Say what you will about GameStop, as many have and will, but you can accuse them of being anything less than shrewd business. To that end they're expanding their mostly console and portable video game stock to include Android tablets from Samsung, Asus and Acer, starting in a few select stores today. The tablets will be pre-loaded with seven free games including Dead Space and Madden NFL 2012.
The first tablets on sale are the Acer Iconia Tab 100, Asus Eee Pad Transformer and Samsung Galaxy Tab 10.1. The tablets won't cost any less than they do at other retail locations, and if GameStop's regular pricing structure is anything to go on, they'll probably be more expensive than at least a few. But gamers hungry for a new mobile experience can practice the time-honored tradition of trading in old consoles and game discs for store credit, which can be used to purchase a new Android tablet. GameStop has already expanded its trade-in and used programs to cover general gadgets like the iPhone and iPod, and presumably, you'll soon be able to trade in your Samsung Galaxy Tab or Acer Transformer as well. GameStop may integrate these tablets with its mobile streaming service Spawn Labs at some point in the future.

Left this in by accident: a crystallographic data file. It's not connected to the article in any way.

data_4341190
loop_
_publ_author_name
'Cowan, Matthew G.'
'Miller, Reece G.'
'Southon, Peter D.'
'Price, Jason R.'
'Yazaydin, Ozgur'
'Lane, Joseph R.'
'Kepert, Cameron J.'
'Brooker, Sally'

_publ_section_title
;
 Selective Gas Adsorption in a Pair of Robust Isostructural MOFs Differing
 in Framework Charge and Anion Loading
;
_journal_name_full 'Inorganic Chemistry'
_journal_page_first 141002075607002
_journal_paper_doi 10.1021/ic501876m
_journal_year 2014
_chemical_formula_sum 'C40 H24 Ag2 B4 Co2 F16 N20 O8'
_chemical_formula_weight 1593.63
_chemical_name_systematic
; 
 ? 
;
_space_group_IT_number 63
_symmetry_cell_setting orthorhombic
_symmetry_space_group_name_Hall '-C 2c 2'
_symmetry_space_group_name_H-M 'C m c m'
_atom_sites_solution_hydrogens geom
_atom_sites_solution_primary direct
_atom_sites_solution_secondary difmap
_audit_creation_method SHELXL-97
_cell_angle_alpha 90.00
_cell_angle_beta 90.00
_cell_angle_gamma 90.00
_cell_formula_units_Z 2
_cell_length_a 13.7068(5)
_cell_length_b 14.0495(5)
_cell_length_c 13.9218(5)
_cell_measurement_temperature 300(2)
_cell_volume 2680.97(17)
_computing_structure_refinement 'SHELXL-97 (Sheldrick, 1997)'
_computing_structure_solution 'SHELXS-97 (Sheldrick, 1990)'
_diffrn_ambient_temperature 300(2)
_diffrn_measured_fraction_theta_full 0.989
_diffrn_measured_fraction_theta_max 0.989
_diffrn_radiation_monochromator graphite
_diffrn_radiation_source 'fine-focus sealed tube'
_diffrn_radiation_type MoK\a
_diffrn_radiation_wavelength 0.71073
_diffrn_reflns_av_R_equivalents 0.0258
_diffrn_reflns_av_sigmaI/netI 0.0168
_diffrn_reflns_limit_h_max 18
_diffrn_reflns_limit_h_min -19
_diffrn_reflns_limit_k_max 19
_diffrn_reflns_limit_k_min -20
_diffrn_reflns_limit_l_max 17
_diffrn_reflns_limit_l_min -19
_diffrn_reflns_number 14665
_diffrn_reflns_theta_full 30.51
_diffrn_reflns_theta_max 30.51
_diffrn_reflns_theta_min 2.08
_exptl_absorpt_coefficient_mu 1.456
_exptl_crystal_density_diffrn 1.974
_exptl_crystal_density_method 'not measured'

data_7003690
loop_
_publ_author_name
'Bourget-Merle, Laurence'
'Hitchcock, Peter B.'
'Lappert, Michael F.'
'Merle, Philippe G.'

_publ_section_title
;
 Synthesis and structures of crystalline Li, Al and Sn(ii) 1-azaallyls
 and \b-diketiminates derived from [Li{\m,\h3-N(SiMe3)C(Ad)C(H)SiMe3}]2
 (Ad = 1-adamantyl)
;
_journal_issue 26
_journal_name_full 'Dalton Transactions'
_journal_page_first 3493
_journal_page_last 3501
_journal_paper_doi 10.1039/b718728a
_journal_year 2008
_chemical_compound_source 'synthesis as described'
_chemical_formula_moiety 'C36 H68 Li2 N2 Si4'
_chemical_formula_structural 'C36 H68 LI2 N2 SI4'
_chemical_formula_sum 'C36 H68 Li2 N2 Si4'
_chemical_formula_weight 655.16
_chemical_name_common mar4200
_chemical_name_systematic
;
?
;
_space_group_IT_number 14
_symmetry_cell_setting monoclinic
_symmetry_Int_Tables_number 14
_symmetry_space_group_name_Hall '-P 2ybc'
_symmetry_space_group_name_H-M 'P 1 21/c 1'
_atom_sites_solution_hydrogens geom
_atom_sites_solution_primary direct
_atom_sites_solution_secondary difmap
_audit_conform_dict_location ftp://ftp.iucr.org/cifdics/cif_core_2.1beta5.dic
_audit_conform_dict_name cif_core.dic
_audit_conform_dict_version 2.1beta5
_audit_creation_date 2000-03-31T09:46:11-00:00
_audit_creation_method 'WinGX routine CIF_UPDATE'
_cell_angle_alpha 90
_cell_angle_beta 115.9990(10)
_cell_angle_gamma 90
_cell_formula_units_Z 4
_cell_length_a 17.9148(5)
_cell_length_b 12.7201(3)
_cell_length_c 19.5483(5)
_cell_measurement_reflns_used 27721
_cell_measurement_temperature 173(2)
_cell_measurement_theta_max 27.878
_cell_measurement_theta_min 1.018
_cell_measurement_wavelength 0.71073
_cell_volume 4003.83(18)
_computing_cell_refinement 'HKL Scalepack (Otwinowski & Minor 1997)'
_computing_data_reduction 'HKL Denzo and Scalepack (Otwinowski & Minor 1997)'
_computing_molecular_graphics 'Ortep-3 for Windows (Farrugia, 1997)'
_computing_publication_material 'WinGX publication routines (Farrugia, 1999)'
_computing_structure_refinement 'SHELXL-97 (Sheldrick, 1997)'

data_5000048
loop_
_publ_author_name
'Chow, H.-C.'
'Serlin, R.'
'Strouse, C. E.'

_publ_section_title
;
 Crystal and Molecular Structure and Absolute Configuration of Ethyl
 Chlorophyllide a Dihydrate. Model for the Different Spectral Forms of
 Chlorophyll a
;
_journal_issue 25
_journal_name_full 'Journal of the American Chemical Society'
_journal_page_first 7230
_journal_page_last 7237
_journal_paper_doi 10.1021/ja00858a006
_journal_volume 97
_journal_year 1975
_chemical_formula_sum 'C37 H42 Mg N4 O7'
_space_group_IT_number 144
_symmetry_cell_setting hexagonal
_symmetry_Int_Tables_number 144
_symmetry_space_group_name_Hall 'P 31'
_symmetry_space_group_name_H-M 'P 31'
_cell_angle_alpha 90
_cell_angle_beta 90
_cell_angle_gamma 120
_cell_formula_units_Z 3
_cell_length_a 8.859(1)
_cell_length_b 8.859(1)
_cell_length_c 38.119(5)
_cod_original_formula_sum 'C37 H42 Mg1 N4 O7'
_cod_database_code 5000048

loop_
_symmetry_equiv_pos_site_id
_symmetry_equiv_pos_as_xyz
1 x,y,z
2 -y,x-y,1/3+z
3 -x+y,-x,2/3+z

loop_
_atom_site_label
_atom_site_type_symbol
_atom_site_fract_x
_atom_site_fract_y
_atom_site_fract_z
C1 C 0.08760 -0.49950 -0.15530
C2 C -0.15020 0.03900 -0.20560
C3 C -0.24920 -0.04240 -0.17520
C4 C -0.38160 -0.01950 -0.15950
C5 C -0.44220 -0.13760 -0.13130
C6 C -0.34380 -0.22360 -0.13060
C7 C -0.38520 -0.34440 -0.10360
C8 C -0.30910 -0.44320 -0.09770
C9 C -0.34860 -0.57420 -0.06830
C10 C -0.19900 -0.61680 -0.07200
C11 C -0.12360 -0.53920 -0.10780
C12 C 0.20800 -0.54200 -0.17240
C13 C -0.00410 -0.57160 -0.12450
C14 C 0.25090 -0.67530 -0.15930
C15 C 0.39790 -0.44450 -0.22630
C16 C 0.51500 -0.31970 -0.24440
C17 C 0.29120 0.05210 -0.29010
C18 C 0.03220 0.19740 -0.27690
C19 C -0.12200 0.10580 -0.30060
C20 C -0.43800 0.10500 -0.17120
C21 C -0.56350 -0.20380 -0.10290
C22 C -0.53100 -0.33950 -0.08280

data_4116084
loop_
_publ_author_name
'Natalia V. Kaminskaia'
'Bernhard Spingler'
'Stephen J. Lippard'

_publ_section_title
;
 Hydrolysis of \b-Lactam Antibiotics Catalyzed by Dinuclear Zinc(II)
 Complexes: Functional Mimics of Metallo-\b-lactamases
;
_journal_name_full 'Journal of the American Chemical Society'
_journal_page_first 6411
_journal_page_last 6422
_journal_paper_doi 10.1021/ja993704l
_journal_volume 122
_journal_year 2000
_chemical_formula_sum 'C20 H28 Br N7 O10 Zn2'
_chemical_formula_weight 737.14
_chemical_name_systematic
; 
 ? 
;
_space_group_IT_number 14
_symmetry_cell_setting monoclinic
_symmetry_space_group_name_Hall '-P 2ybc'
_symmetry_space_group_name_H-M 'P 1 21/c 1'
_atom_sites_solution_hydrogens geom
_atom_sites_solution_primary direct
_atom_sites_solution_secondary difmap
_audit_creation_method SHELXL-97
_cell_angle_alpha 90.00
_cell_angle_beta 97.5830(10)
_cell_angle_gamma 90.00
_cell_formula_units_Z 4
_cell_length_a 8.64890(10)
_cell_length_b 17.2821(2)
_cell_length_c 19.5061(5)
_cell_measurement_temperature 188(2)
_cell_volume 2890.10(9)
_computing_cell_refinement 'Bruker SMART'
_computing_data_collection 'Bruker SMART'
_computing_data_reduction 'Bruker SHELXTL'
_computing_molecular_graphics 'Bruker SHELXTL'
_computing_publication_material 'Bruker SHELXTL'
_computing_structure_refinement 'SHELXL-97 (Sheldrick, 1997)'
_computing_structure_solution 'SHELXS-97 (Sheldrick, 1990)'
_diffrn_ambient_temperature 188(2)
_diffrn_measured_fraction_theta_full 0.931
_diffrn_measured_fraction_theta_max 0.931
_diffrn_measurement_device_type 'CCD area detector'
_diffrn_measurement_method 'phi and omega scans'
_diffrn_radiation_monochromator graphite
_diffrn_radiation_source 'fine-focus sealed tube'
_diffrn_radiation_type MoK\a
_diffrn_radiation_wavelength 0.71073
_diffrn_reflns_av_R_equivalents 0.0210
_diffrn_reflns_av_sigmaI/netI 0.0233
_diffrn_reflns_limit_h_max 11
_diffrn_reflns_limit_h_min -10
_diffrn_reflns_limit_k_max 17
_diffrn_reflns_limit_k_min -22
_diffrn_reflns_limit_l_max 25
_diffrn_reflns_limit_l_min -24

This may seem like an odd move for a company so well-established in the lucrative game console retail space, but if you take a look at some of the games coming out for Android lately, it makes a lot of sense. Check out the graphics in Shadowgun or Modern Combat 3, and you'll see almost the rival of any Xbox or PlayStation 2 game. Who knows what can be done with upcoming hardware like the quad-core Nvidia Tegra 3 found in the Transformer Prime, and with HDMI output already on many Android devices and native controller support coming with Ice Cream Sandwich, Android tablets are beginning to look a lot like gaming hardware, to say nothing of specialized smartphones like the XPERIA Play.
With downloaded games making up a bigger and bigger chunk of the digital market, GameStop finds itself in the same position that bookstores were five or six years ago. They can continue to make most of their profits off of software which will soon be available at the click of a mouse, or they can diversify and begin delivering the one thing that can't be replicated with a broadband connection: hands-on, instant hardware gratification. It could be the difference between GameStop being the next Barnes & Noble (appropriately, since they used to be owned by them)... or Borders.